Hurricane glass—or impact-resistant windows—can eliminate the need for shutters altogether or reinforce the effectiveness of lower-cost options. These windows are manufactured with a layer of laminate sandwiched between two thick panes, so they act like a car windshield when struck hard enough by flying debris: the glass will crack upon impact but remain embedded in the frame.

Generally three times thicker than standard window glass, hurricane glass can also improve energy efficiency and deter theft; and some brands will qualify for an insurance premium reduction. Hurricane glass is increasingly popular in new construction, especially in counties like Miami-Dade, where building codes require protection for all windows and exterior doors.

The drawback: For all their advantages, at $35-$50 per square foot, or around $600 for a standard window, impact-resistant windows are expensive to install, especially when replacing older models.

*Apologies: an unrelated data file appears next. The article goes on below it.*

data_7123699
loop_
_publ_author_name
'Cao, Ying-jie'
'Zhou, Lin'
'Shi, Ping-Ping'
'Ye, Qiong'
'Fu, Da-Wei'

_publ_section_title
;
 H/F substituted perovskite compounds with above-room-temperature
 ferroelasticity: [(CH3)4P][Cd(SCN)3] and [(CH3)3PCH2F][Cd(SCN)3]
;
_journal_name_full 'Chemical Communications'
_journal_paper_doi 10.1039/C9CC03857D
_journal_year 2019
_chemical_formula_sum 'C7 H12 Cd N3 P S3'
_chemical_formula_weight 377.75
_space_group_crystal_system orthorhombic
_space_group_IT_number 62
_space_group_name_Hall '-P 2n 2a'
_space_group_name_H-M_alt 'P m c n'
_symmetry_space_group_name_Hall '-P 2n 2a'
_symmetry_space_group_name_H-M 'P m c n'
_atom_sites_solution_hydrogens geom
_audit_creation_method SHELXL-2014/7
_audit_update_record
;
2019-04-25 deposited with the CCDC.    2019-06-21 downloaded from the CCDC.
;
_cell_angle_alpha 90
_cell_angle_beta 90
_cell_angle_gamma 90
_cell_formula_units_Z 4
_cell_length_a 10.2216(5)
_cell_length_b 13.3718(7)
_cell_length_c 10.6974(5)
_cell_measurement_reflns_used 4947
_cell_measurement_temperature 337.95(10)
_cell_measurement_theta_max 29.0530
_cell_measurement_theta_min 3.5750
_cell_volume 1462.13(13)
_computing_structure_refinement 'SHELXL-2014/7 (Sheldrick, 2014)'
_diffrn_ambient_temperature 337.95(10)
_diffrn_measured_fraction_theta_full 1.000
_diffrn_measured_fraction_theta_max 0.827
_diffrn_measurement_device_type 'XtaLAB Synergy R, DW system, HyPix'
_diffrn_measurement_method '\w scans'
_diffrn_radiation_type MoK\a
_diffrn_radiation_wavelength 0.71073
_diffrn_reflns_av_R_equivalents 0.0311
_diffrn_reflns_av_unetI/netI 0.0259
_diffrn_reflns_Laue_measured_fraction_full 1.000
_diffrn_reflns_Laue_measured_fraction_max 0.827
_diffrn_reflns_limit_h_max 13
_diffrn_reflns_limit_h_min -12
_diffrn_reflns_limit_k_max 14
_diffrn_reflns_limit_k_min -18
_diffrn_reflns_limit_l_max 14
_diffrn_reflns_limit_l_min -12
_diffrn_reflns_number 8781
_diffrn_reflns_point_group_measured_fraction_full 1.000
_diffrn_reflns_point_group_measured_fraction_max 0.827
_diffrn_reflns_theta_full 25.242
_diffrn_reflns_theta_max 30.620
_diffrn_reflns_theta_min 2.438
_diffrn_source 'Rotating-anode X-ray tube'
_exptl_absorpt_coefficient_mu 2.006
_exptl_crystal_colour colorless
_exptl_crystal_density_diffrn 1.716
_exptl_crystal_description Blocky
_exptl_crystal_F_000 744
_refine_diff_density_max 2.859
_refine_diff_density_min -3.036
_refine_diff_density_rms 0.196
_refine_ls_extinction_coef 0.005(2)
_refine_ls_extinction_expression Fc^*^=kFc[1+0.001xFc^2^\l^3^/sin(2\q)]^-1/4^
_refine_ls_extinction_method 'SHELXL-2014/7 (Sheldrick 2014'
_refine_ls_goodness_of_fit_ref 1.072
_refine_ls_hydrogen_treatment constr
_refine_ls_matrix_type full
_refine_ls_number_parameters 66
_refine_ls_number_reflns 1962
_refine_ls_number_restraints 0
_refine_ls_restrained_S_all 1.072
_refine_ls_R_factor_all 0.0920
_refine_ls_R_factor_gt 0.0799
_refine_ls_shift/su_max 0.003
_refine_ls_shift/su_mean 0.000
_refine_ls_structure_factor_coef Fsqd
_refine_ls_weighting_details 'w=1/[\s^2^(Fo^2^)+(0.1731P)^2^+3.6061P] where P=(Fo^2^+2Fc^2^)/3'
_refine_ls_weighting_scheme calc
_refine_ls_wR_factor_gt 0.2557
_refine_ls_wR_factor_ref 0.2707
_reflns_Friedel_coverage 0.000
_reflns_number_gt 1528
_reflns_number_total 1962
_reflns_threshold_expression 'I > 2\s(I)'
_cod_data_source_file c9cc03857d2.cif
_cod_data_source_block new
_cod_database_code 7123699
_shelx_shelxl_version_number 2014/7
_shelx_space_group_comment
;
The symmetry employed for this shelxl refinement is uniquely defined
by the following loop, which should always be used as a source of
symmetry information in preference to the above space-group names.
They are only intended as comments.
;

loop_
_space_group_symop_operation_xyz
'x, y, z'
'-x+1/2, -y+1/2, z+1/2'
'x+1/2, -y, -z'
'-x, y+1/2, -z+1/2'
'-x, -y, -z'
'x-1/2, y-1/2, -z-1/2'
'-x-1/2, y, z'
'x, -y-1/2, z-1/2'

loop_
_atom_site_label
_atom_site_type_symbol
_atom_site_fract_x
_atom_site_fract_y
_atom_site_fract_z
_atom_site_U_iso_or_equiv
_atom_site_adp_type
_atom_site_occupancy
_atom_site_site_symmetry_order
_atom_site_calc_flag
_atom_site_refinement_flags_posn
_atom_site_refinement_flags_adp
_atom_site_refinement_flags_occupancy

Call a Best Pick Hurricane Shutter Expert

What’s the scariest Halloween costume this year? For South Florida homeowners, Pennywise has nothing on Irma.

However, if you’re living in a properly fortified home come hurricane season, an approaching storm isn’t nearly as alarming.

All Best Pick window and door or hurricane shutter experts meet our strict qualification standards annually. At EBSCO Research, our in-house research team ensures the companies we promote carry all the state-required licenses and insures and come highly recommended by your neighbors, so you can feel confident hiring a Best Pick specialist to help protect your home against hurricane damage.

It’s never too early to prepare your home and your family for the eventuality of natural disaster, but it can be too late. No matter where you live, the foremost consideration when preparing for inclement weather is not price, but quality of materials and installation—and your home is worth it.